But the negotiation dilemma is just one of many examples in the new study of how achieving gender equality in the workplace defies simple solutions. Women make up less than a fifth of top executives, for example, which means that more junior women have fewer role models or mentors than men. And even when women do reach the senior level, it is often in support roles — human resources, legal, information technology — rather than the kind of operational roles that tend to lead to the corner office. Then there are cultural norms: According to the Lean In study, women are less likely than men to want to rise to the senior ranks.
As I wrote a few months back, progress on the gender-pay gap has stalled in recent years. That’s partly because some of the lowest-hanging fruit — such as rules barring women from certain jobs and explicit discrimination on pay — has already been picked. As the Lean In study shows, the next steps toward equality will be much harder.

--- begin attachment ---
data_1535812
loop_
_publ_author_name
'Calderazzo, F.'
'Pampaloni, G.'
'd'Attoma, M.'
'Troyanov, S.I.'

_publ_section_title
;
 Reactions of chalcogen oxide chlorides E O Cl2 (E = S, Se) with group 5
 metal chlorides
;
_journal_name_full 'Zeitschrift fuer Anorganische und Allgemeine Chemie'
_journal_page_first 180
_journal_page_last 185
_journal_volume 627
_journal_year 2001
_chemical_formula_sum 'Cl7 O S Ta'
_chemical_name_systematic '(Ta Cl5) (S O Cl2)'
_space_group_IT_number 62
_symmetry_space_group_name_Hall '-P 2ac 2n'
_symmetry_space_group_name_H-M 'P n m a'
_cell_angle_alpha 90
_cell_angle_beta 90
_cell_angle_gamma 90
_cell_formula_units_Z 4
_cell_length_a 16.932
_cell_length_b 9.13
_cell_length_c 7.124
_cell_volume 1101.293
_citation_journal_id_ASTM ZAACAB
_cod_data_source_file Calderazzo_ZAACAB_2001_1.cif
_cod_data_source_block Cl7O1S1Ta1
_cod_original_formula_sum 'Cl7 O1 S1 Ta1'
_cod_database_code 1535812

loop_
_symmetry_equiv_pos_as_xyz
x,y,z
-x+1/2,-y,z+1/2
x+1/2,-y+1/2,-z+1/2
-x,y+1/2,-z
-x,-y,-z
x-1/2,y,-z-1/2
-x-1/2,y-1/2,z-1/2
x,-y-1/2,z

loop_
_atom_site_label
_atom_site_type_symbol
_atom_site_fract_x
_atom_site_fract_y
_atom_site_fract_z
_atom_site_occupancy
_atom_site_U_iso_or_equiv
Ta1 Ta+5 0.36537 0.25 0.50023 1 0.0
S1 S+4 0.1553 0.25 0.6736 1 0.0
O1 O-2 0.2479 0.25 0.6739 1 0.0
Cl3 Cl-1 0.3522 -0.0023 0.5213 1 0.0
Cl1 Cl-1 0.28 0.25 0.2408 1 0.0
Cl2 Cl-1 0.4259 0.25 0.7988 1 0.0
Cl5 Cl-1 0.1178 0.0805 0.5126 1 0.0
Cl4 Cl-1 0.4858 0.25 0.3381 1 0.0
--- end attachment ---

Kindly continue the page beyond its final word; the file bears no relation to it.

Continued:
Oil prices shot up last week on news that OPEC planned to curb production in response to a long-lasting supply glut. The cartel tolerated low prices for a while in the hopes they would force U.S. oil producers to stop drilling. In one sense, it worked: American companies pulled back. But it wasn’t enough to ease the glut. Now OPEC members are ready to pump less oil in order to drive prices back up.
Well, they say they are ready. But OPEC’s much-touted “understanding” lacked a crucial element: an actual agreement on who would cut production. There’s reason to think such an agreement will be hard to reach. Either Saudi Arabia or Iran would probably have to take the lead, and the two countries aren’t exactly friends right now. And even if there is an agreement, OPEC’s record of sticking to its quotas is spotty at best. Don’t bet on a big drop in production anytime soon.